What makes the backdrop today substantially more bullish than in 2010-2014 is that demand today is higher by roughly 10 million barrels per day, the Organization of the Petroleum Exporting Countries (OPEC) is nearing the exhaustion of its spare capacity, and we are eight years into a lack of sufficient investment in new productive capacity by the supermajors.

There is no perfect historical playbook to answer how high the price of oil can go, as periods of negative demand growth are rare, such as the oil shock of the ’70s or the financial crisis of 2009. Further, the oil intensity today per unit of gross domestic product (GDP) has fallen by about 75 per cent since the 1970s, meaning we would require a much higher oil price than back then to equate to the same level of demand destruction.

Historically, when the oil burden on the global economy has reached five to six per cent of GDP for a sustained period, the cost becomes too great to bear and demand consequently falls. Demand will grow for at least another 10 years, yet supply cannot keep pace due to structural challenges, so the price of oil must act as a demand-destroying mechanism where consumer behaviours such as flying the family to Disneyland or renting an RV for a summer vacation becomes unaffordable to the masses.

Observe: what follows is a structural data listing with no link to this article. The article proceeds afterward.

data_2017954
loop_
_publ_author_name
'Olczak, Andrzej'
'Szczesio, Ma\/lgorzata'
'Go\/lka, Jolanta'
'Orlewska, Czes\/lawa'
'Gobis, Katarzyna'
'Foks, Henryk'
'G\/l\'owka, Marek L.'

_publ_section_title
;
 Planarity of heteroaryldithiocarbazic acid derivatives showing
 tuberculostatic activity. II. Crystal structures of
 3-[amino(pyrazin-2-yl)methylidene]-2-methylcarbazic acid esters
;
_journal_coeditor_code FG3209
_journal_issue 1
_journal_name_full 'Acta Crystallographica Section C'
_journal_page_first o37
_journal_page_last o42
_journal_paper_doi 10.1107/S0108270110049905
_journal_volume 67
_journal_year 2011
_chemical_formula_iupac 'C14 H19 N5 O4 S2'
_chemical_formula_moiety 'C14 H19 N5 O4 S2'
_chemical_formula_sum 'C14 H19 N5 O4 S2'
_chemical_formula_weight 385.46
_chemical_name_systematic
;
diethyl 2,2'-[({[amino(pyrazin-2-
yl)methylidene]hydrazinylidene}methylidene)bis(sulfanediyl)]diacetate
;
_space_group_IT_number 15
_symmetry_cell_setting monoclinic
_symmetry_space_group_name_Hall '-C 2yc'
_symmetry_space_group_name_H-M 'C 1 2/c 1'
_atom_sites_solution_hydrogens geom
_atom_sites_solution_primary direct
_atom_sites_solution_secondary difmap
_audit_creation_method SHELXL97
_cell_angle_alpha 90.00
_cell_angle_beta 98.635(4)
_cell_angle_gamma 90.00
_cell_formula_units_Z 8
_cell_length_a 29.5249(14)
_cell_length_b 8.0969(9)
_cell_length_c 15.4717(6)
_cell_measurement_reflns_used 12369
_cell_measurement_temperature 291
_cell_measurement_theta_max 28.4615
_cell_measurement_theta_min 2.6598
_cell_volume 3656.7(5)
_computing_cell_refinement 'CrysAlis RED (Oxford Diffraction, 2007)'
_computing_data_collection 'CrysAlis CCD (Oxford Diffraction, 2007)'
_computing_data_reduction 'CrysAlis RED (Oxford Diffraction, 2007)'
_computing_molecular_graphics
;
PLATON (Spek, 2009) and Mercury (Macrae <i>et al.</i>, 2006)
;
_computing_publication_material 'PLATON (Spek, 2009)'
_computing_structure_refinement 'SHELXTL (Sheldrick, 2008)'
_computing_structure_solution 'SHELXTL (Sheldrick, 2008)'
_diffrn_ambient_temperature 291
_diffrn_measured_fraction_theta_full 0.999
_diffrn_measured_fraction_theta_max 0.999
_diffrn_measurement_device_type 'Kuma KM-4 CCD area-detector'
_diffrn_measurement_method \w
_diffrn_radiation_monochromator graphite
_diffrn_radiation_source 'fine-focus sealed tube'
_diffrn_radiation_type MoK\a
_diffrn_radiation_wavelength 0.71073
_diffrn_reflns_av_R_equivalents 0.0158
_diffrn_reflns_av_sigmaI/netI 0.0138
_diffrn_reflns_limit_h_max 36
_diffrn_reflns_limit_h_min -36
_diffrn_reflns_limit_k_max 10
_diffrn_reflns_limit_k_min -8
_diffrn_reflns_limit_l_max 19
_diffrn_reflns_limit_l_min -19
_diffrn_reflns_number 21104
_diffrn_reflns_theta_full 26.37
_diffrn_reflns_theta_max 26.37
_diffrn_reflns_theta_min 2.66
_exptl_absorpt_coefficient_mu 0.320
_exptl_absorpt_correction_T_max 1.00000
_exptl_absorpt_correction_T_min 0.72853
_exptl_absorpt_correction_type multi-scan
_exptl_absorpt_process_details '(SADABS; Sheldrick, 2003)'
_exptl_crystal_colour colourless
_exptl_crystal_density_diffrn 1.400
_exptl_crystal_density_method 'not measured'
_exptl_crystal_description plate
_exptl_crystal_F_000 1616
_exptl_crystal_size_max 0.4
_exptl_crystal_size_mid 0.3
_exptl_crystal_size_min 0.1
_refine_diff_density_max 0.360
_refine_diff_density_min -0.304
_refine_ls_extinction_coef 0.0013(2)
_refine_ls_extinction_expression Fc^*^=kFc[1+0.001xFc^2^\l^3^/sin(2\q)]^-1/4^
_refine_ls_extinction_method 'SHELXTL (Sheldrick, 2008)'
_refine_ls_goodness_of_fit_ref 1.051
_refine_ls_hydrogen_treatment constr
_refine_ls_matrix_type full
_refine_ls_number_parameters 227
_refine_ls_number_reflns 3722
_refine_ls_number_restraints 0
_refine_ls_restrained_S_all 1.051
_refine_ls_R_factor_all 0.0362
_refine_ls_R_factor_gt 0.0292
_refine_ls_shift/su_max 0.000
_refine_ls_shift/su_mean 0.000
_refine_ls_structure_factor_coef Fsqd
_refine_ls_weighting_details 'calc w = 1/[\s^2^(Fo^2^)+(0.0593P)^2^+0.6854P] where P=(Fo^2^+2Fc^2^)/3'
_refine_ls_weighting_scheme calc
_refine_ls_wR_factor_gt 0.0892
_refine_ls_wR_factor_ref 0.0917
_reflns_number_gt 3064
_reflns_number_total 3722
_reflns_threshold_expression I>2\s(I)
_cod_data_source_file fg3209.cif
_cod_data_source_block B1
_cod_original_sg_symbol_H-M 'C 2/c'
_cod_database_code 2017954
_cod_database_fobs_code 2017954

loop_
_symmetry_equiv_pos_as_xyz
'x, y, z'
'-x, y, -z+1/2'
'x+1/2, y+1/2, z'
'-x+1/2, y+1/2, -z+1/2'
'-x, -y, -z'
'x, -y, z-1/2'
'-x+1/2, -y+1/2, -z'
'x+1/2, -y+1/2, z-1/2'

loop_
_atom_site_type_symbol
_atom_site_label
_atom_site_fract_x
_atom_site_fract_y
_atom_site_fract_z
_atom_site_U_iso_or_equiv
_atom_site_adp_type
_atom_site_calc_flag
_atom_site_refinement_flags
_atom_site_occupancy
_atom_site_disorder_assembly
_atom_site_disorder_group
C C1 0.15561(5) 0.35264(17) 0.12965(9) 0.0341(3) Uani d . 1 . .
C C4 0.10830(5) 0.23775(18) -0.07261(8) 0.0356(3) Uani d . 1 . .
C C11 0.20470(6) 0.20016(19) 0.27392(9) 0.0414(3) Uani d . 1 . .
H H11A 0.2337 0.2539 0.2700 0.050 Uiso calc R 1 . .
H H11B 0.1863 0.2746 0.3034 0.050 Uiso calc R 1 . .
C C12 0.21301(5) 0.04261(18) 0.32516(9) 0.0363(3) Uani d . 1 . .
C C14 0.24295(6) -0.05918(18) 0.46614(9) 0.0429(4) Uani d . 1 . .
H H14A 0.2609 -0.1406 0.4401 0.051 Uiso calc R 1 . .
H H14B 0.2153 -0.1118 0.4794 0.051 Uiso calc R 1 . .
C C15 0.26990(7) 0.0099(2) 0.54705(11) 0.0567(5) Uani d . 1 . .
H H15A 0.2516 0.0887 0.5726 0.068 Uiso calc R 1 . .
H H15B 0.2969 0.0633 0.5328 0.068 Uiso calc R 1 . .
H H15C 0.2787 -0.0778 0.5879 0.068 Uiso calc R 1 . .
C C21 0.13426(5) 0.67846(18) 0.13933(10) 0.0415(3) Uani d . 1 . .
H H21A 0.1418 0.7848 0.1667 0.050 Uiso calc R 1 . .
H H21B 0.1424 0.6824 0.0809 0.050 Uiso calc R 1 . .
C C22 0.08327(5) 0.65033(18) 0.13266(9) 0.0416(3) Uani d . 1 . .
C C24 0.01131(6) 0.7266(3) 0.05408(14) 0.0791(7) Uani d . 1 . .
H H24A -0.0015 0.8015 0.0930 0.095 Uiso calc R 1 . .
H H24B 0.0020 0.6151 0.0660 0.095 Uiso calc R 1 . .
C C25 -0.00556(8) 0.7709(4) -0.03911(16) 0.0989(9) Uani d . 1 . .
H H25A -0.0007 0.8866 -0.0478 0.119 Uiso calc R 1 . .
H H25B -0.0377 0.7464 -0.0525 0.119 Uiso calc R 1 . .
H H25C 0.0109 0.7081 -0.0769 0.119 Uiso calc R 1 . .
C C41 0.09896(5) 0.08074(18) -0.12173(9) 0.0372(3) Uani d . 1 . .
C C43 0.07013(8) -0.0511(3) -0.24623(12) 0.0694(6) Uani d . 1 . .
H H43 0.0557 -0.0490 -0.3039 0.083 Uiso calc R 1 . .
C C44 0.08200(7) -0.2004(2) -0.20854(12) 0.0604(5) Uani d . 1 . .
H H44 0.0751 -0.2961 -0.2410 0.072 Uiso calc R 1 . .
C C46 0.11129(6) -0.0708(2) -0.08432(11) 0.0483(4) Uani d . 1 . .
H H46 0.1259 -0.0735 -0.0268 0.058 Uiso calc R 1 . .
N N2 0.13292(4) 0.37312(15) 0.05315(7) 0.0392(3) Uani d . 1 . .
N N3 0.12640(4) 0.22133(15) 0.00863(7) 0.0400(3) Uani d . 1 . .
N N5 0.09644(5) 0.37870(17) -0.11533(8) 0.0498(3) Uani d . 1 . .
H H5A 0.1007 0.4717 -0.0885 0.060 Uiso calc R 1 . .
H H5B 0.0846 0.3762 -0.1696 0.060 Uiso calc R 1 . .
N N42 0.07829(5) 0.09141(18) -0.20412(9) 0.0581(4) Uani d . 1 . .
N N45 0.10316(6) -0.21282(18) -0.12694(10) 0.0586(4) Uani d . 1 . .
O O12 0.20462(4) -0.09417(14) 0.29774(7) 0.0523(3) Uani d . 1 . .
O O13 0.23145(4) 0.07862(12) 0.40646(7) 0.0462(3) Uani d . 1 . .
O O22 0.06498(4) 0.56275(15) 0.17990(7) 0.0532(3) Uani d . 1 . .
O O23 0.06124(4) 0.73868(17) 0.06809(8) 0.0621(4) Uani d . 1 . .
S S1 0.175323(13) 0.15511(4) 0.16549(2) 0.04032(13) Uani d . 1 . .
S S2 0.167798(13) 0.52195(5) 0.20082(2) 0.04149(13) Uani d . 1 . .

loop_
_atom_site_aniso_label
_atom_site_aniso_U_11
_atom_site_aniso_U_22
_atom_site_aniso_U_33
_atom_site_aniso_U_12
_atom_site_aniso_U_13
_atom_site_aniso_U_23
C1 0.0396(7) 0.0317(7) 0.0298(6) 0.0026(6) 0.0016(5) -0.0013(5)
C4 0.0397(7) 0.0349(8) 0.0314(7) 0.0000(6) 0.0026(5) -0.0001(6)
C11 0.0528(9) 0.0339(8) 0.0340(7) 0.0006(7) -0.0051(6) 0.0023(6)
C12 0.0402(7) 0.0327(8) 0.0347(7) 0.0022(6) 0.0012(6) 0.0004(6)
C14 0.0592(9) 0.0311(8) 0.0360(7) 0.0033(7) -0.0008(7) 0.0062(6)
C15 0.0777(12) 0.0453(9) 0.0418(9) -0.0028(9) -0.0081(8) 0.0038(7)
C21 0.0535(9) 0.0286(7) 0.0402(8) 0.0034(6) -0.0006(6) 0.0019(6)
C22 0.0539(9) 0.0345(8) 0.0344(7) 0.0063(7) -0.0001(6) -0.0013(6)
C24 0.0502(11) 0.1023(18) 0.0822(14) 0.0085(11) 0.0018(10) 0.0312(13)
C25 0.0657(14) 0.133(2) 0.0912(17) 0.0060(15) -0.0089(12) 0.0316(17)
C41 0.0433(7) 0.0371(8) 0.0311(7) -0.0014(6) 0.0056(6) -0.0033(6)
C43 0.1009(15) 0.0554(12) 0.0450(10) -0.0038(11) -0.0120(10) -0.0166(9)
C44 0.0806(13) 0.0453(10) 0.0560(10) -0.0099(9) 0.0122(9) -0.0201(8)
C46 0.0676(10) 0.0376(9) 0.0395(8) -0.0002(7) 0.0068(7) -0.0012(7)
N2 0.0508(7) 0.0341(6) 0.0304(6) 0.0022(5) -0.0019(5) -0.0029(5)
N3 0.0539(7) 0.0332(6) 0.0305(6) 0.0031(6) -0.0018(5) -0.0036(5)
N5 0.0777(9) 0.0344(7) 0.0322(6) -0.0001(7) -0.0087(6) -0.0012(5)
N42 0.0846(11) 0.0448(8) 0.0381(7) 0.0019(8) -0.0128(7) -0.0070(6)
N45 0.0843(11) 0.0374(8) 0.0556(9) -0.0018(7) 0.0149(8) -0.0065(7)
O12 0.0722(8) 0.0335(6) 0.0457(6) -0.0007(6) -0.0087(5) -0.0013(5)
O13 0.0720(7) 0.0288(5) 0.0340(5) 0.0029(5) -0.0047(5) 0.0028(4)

Mike Rothman of Cornerstone Analytics Inc. believes this price level sits at around US$183 per barrel and, importantly, would need to remain at that level for a year to result in behavioural change. This price level compares to the inflation-adjusted all time high oil price of US$187. He also believes that the fair value for oil is US$114 given current inventory levels, meaning there is currently no political risk premium in the oil price. This is an important distinction to make as many could mistakenly believe that high oil prices are a result of political tensions rather than a structural bull market.